Regional climate trends and topographic influence over the Western Ghat catchments of India

Mudbhatkal, Amogh and Amai, Mahesha (2018) Regional climate trends and topographic influence over the Western Ghat catchments of India. International Journal of Climatology, 38 (5). pp. 2265-2279. ISSN 0899-8418

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Abstract

This study investigates the role of elevation stratification and climate change on the hydrology of Western Ghat catchments during the period from 1951 to 2013 using gridded data. The trend analysis of rainfall and temperature was conducted using the Mann–Kendall trend test, and the hydrological modelling of the rivers was conducted using the Soil and Water Assessment Tool (SWAT) model. To characterize the spatial distribution of rainfall and streamflow based on elevation stratification, contemporary rainfall zones were delineated and the response of each zone was evaluated. The results indicated that the maximum rainfall occurs at certain distance on the windward side from the crest of the Western Ghats. On the leeward side (eastern plateau), the rainfall is maximum at crest (Western Ghats) and decreases with distance. The rivers in the southern portion of the Western Ghats of India were highly vulnerable to changing climate followed by the central portion. The annual and monsoon rainfall in the southern river decreased at 0.43 and 0.30 decade−1 (1 significance level), respectively. The summer rainfall in the river of the central portion (Netravathi River) decreased at 0.44 decade−1. The annual air temperature of the southern river catchment (Vamanapuram) increased at the rate of 0.12 °C decade−1 (at 0.1 significance level), and the air temperature of the central rivers increased at the rate of 0.09, 0.08, and 0.07 °C (0.1 significance level), respectively. The streamflow response of the southern and central rivers was discernible as the monsoon flow decreased at 37 decade−1 (0.1 significance level) in the southern river and 10 decade−1 (5 significance level) in the central river. Interestingly, the pristine Aghanashini River demonstrated resilience to climate change with an increase in annual rainfall and streamflow at 115 mm decade−1 (5 significance level) and 0.71 Mm3 decade−1 (0.1 significance level), respectively.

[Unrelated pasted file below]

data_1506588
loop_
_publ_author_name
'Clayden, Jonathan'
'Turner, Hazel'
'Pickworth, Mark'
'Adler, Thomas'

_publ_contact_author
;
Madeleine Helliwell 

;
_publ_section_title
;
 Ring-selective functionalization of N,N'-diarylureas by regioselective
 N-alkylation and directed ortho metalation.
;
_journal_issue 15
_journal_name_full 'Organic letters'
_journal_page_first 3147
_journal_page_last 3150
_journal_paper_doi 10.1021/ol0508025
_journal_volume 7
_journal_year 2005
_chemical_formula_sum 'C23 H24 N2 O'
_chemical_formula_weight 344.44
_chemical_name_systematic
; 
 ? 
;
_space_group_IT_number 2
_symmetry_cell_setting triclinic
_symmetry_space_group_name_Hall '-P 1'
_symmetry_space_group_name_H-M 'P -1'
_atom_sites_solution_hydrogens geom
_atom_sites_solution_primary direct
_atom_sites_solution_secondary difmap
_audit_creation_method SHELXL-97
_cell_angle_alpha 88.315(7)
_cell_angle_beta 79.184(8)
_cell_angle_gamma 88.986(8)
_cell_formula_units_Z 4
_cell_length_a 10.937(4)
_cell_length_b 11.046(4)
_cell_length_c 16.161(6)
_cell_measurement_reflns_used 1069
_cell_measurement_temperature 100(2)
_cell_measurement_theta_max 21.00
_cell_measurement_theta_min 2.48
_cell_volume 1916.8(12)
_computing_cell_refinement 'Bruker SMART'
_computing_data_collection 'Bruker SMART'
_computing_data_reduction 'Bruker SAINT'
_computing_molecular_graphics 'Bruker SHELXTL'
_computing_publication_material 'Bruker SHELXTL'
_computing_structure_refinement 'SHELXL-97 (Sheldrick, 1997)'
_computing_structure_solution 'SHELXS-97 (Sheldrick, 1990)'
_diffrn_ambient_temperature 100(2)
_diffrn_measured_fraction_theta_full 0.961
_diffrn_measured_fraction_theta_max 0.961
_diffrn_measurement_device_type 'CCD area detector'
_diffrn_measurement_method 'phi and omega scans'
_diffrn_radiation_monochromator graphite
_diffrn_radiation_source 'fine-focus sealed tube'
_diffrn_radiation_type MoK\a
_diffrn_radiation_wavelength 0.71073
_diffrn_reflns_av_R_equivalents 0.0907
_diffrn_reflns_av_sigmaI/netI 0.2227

Keywords:climate change, elevation stratification, Mann–Kendall, rainfall, resilience, streamflow, SWAT, Western Ghats of India
Subjects:F Physical Sciences > F830 Topography
H Engineering > H200 Civil Engineering
D Veterinary Sciences, Agriculture and related subjects > D443 Water Resource Management
F Physical Sciences > F860 Climatology
H Engineering > H220 Environmental Engineering
Divisions:College of Science > School of Geography
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ID Code:29488
Deposited On:10 Nov 2017 12:03

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